Time to experiment! Our first attempt is to look at the spectrum of an ordinary incandescent light bulb. The result is shown to the left.
Secondly, we look at two different fluorescent lights, which both emit white light.
The first, which is an ordinary fluorescent light, shows a number of sharp lines against the background of a continuous spectrum. These emission lines (see below) are produced by low-density mercury vapour in the tube. The mercury also produces ultraviolet light, which is turned into a continuous spectrum of visible light by a thin layer of phosphor on the inside of the tube.
The second fluorescent light (below) shows a very different spectrum. The reason is that manufacturers can vary the colour of the light by using different combinations of phosphors. The lamp illustrated uses a phosphor that emits a continuous spectrum, but this type uses so-called tri-colour phosphors: a combination of three phosphors which each has its own set of emission lines. We perceive the resulting mix of colours as white.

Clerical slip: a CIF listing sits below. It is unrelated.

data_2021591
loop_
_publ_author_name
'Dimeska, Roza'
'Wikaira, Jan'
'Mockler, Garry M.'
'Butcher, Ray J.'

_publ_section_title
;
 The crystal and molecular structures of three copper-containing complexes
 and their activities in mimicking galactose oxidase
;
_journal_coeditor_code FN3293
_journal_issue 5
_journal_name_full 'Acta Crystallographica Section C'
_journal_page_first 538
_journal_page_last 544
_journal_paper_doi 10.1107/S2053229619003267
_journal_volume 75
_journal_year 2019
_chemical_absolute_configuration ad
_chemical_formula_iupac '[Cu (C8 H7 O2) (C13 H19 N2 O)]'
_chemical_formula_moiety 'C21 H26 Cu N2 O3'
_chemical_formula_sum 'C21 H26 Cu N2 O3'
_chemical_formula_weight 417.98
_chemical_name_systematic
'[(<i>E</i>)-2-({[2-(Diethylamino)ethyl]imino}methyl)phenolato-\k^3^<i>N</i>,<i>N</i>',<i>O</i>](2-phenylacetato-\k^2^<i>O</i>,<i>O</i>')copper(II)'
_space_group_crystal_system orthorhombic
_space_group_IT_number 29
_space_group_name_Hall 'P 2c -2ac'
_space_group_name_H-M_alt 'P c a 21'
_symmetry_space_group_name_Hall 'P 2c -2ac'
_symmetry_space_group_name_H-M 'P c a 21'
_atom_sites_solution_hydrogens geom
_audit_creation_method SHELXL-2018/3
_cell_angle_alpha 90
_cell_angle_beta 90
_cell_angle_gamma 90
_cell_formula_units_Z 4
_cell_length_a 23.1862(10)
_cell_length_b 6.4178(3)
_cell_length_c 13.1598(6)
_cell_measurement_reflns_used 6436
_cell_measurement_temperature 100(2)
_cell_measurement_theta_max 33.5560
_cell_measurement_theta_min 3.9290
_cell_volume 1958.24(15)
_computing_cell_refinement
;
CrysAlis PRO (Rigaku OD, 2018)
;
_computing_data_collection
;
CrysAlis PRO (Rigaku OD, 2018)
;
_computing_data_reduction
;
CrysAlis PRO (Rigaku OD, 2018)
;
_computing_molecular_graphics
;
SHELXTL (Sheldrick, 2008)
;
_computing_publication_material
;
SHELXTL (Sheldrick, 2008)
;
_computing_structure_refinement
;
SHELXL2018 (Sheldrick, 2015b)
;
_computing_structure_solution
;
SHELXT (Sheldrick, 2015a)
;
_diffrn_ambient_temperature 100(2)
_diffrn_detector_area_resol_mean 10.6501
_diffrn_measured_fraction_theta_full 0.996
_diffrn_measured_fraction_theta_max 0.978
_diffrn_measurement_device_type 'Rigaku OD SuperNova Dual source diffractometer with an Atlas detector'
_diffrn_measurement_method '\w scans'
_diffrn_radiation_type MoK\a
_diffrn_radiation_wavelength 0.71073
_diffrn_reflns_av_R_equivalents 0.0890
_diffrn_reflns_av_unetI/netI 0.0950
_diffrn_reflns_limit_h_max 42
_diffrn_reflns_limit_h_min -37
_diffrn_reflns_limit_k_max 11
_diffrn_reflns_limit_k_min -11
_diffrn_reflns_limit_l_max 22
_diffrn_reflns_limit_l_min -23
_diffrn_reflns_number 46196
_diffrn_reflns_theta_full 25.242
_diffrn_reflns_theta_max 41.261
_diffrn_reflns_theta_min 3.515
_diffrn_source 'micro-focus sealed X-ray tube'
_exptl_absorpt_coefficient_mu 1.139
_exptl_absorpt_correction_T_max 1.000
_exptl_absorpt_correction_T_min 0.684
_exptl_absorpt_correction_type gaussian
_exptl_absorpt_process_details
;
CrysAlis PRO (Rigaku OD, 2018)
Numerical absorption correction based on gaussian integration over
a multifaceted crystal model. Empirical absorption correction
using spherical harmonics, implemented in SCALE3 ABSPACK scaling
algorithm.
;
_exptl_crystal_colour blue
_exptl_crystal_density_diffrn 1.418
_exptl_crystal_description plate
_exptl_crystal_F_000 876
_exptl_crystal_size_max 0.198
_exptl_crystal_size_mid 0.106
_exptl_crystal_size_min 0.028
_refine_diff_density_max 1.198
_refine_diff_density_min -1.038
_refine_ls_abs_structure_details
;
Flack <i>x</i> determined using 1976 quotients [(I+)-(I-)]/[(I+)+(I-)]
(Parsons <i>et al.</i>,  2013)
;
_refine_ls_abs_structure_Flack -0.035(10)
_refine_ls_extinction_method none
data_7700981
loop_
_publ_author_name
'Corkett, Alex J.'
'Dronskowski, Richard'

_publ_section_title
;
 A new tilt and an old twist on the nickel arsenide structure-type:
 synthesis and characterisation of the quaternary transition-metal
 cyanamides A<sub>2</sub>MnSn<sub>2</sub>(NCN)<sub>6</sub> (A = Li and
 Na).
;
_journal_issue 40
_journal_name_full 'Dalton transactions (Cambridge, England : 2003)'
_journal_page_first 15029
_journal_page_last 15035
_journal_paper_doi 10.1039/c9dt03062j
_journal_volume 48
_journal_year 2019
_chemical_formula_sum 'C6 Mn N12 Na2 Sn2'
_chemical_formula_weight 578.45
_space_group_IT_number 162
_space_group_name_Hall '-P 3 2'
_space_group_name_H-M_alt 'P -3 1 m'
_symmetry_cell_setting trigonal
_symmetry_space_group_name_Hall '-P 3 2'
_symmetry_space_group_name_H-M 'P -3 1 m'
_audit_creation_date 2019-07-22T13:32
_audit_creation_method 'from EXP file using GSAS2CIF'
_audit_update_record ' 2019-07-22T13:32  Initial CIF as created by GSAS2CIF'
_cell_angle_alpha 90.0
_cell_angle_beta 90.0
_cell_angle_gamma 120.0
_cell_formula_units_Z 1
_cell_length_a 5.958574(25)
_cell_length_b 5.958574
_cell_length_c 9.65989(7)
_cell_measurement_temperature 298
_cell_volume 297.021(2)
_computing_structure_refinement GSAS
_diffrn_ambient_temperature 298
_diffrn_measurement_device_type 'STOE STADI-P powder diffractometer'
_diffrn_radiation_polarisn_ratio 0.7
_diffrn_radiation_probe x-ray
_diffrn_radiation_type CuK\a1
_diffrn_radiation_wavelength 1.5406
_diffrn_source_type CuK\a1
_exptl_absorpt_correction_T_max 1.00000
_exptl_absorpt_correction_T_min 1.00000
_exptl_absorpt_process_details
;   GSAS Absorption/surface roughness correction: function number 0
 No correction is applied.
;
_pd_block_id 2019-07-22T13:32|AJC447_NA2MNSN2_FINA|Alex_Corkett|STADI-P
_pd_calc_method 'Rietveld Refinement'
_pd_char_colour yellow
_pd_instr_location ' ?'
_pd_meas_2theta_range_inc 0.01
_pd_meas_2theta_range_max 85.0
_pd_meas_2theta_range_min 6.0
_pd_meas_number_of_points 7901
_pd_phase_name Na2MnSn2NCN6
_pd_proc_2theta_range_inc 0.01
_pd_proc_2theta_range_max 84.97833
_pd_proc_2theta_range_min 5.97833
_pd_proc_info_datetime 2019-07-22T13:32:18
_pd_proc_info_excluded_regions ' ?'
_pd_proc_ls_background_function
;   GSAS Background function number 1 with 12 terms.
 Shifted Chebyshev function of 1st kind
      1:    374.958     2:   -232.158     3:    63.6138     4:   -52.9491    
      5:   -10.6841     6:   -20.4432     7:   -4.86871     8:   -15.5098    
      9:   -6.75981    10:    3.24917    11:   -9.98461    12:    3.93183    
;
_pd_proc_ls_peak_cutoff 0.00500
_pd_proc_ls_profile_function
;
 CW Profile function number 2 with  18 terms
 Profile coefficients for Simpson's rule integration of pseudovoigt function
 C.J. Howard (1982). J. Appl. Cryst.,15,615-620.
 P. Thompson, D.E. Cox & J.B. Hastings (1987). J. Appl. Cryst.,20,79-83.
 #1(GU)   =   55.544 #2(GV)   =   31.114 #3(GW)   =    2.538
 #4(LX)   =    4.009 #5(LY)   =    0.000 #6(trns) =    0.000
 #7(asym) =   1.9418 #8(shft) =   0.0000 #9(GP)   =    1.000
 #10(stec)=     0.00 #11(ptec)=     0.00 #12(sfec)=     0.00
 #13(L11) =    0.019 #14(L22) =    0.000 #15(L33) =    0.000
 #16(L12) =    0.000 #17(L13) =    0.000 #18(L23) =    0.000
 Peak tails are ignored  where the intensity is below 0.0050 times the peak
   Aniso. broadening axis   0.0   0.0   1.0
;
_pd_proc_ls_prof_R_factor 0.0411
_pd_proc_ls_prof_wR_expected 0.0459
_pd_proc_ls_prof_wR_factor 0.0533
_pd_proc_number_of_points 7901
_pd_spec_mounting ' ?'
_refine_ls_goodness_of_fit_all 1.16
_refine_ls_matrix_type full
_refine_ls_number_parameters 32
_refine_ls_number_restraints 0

A small section of the screen of a laptop showing a white Word document produces the spectrum shown right. The three pixel colours that make up the image – red, green and blue – are very distinct.
How spectra are formed
Some of the spectra that can be seen with the cereal-box spectrometer have a continuous background, with the colours varying smoothly from dark red to dark blue. Others consist of sharp lines on a continuous background, sharp lines without background, or even dark lines on a continuous background, like in the solar spectrum (see below). Why all this diversity? How are spectra formed?